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23 women in Turkey fell victim to femicide in March

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Twenty-three women were murdered by men in Turkey last month, while 19 died under suspicious circumstances, according to data from the We Will Stop Femicide Platform (Kadın Cinayetlerini Durduracağız Platformu), the Stockholm Center for Freedom reported.

Among the victims, 16 were killed in their own homes. Moreover, eight women were murdered by an ex-partner or because they wanted to separate from their current partner.

Most of the women were killed by a close male relation, such as a boyfriend, husband, father or brother. According to the platform, nine women were killed by their husbands, four by partners, two by ex-partners, two by fathers, two by their sons, three by relatives or acquaintances and one by an ex-husband.

Femicides and violence against women are serious problems in Turkey, where women are killed, raped or beaten almost every day. Many critics say the main reason behind the situation is the policies of the Justice and Development Party (AKP) government, which protects violent and abusive men by granting them impunity.

According to the We Will Stop Femicide Platform, 392 women were murdered in Turkey in 2022.

In a move that attracted national and international outrage, Turkish President Recep Tayyip Erdoğan through a presidential decree pulled the country out of an international treaty in March 2021 that requires governments to adopt legislation prosecuting perpetrators of domestic violence and similar abuse as well as marital rape and female genital mutilation.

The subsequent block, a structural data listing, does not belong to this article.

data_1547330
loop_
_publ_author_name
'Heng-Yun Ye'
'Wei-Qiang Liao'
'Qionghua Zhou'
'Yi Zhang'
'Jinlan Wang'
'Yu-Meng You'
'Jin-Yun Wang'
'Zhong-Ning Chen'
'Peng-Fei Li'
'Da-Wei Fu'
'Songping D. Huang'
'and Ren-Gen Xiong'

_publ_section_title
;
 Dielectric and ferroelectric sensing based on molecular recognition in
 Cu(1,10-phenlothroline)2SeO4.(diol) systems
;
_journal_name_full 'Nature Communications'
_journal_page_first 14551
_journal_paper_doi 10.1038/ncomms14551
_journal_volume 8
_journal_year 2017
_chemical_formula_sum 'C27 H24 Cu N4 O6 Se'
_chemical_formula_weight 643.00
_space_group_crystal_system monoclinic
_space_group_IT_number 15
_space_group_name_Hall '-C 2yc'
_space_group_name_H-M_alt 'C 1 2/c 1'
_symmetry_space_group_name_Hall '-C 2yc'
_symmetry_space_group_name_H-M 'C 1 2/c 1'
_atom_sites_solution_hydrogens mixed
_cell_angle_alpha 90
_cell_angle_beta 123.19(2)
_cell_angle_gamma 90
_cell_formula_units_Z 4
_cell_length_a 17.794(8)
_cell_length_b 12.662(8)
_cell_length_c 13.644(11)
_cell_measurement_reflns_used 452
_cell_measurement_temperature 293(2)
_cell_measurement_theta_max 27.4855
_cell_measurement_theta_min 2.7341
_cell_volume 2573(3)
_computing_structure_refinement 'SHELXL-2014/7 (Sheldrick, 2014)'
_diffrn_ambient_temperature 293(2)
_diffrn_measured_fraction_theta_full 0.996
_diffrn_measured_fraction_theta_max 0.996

The Council of Europe Convention on Preventing and Combating Violence against Women and Domestic Violence, better known as the Istanbul Convention, is an international accord designed to protect women’s rights and prevent domestic violence in societies and was opened to signature of member countries of the Council of Europe in 2011.

Since Turkey’s withdrawal from the treaty, Turkish authorities have been pressuring women’s rights organizations for their activist work.

Despite the pressure, organizations have said they will continue monitoring violence and femicide in the country.

 

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